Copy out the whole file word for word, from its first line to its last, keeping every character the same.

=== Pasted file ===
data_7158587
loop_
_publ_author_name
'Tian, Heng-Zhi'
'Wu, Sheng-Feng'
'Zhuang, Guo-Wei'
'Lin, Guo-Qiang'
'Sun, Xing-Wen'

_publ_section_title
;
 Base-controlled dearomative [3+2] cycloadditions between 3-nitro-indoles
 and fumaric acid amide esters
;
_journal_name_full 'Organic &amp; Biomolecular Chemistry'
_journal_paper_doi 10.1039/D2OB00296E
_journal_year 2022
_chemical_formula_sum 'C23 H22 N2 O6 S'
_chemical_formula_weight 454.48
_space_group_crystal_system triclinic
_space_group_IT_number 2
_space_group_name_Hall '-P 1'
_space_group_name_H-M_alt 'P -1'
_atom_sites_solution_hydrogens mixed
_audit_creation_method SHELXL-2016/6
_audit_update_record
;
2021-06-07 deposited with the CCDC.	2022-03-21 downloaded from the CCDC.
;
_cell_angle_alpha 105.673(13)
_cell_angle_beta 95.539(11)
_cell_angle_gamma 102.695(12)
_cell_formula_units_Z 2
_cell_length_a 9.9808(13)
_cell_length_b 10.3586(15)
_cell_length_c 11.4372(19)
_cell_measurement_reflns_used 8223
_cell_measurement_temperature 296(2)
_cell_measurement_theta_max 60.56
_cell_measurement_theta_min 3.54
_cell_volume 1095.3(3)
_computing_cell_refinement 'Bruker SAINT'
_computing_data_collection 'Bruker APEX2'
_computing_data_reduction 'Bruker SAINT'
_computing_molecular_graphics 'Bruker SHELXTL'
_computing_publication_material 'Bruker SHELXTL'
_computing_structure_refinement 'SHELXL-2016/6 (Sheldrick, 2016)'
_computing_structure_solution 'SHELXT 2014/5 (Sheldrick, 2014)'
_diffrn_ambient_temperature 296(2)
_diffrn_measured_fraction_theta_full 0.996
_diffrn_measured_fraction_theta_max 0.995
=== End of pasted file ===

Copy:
data_7158587
loop_
_publ_author_name
'Tian, Heng-Zhi'
'Wu, Sheng-Feng'
'Zhuang, Guo-Wei'
'Lin, Guo-Qiang'
'Sun, Xing-Wen'

_publ_section_title
;
 Base-controlled dearomative [3+2] cycloadditions between 3-nitro-indoles
 and fumaric acid amide esters
;
_journal_name_full 'Organic &amp; Biomolecular Chemistry'
_journal_paper_doi 10.1039/D2OB00296E
_journal_year 2022
_chemical_formula_sum 'C23 H22 N2 O6 S'
_chemical_formula_weight 454.48
_space_group_crystal_system triclinic
_space_group_IT_number 2
_space_group_name_Hall '-P 1'
_space_group_name_H-M_alt 'P -1'
_atom_sites_solution_hydrogens mixed
_audit_creation_method SHELXL-2016/6
_audit_update_record
;
2021-06-07 deposited with the CCDC.	2022-03-21 downloaded from the CCDC.
;
_cell_angle_alpha 105.673(13)
_cell_angle_beta 95.539(11)
_cell_angle_gamma 102.695(12)
_cell_formula_units_Z 2
_cell_length_a 9.9808(13)
_cell_length_b 10.3586(15)
_cell_length_c 11.4372(19)
_cell_measurement_reflns_used 8223
_cell_measurement_temperature 296(2)
_cell_measurement_theta_max 60.56
_cell_measurement_theta_min 3.54
_cell_volume 1095.3(3)
_computing_cell_refinement 'Bruker SAINT'
_computing_data_collection 'Bruker APEX2'
_computing_data_reduction 'Bruker SAINT'
_computing_molecular_graphics 'Bruker SHELXTL'
_computing_publication_material 'Bruker SHELXTL'
_computing_structure_refinement 'SHELXL-2016/6 (Sheldrick, 2016)'
_computing_structure_solution 'SHELXT 2014/5 (Sheldrick, 2014)'
_diffrn_ambient_temperature 296(2)
_diffrn_measured_fraction_theta_full 0.996
_diffrn_measured_fraction_theta_max 0.995